Definition: The debt yield ratio is a profitability measurement that calculates the amount the rate of return on a property by dividing the net operating income by the mortgage amount.
What Does Debt Yield Mean?
What is the definition of debt yield? Lenders use this ratio to determine the risk involved in loaning money to a property owner by evaluating the percentage return the lender can receive if the property owner defaults on the loan and the lender forecloses the property.
In other words, it measures how much the lender can make from a property if it forecloses on the owner. As the rate increases, the loan becomes less risky for the lender. The opposite is true as the rate decreases. This only makes sense because if the lender has a potential to make more money from a foreclosure, the loan become less risky for the lender to make. An ideal yield is around 10% and is commonly accepted as the minimal rate.
This ratio is popular when evaluating real estate and property but can be used to value the yield of any project or asset that earns income. You can use the figure to accurately illustrate how much of the loan is being advanced compared to the income generated by the debtor. It values both leverage and risk at the same time and it can be used over the life of loan while remaining consistent.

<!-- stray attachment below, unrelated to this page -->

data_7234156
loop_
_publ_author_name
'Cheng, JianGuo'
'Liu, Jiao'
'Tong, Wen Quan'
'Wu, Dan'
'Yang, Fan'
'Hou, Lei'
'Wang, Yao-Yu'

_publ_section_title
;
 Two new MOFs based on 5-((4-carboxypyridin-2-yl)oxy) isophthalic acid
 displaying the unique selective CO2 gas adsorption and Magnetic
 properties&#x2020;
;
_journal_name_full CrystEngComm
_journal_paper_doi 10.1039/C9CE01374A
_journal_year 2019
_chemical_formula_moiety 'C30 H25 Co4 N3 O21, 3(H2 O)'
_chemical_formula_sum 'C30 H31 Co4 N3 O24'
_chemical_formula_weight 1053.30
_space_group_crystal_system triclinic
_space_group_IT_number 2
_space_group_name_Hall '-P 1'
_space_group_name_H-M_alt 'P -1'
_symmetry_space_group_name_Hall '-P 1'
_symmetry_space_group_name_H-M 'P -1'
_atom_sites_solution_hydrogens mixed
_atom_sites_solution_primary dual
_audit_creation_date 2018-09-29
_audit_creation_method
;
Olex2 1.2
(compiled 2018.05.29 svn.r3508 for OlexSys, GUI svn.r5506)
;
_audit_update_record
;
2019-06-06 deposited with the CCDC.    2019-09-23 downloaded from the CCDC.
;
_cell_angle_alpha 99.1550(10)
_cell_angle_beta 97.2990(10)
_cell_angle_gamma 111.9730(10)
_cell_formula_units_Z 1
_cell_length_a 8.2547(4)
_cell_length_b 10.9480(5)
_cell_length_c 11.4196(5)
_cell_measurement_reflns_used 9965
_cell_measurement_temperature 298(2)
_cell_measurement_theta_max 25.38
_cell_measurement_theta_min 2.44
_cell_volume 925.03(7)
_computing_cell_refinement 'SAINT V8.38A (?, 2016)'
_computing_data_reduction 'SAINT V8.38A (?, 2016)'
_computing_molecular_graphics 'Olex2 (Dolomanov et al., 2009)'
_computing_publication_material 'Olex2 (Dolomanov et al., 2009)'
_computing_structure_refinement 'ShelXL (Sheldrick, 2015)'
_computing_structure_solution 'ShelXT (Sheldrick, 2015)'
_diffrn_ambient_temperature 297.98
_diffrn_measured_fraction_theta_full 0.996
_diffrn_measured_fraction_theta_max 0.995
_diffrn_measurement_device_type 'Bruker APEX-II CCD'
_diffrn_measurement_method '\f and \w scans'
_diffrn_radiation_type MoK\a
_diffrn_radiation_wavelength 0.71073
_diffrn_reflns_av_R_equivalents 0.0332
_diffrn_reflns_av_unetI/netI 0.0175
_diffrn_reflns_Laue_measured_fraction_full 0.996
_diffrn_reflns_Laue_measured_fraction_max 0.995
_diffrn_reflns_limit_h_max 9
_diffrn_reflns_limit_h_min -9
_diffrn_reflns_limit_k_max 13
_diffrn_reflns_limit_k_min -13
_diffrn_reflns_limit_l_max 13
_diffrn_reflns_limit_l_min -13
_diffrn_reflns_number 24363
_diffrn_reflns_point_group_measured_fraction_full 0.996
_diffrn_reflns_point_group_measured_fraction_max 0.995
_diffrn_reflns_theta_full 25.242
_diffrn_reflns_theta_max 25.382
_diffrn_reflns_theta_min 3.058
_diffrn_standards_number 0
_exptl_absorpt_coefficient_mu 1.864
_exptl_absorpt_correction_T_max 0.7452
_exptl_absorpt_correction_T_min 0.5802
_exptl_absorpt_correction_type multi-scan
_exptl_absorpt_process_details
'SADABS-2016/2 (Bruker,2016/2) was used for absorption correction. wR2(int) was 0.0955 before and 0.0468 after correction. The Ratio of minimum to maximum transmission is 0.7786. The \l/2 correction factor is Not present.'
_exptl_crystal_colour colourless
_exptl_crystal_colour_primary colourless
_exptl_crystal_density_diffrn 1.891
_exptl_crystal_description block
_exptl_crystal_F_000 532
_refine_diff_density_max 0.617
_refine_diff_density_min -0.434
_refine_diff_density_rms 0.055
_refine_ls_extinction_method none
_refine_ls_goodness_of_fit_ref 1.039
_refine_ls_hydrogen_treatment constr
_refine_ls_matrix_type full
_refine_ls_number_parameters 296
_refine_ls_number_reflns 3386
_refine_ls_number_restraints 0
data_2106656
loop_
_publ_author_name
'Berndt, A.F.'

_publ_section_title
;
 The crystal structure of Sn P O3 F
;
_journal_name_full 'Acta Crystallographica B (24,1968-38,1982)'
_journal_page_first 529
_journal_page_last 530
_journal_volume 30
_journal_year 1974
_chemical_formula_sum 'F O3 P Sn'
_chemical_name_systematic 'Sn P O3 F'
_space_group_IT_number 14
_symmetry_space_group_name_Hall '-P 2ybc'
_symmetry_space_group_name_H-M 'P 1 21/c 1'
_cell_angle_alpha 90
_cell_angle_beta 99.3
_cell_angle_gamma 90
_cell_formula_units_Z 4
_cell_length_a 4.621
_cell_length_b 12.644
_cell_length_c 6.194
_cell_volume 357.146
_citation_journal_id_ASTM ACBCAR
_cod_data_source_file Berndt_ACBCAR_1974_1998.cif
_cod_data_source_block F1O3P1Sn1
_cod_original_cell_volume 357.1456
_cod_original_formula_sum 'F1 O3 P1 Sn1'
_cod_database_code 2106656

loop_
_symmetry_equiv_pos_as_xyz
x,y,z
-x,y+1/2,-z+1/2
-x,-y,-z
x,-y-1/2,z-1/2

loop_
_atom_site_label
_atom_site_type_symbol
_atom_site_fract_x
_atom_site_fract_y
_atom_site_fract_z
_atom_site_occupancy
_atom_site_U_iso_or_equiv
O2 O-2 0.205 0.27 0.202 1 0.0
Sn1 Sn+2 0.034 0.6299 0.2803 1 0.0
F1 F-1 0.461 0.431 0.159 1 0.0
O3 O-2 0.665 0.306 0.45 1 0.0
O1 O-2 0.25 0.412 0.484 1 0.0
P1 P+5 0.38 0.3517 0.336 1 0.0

Let’s look at an example.
Troy has a very successful smoothie store and he wants to get a loan based on the amount his business brings in each year. Currently, his shop brings in $350,000 per year and he is asking for a loan amount of $2,565,000. When he made the offer, the bank underwriter said she would need to calculate the yield before making a decision.
To do this she simply divided 350,000 by 2,565,000, which gave her a yield of 13.65 percent. This is well above their standard percent of 10 percent.
Define Debt Yield: Debt yield ratio means the rate that a piece of property will make the lender if it is foreclosed on.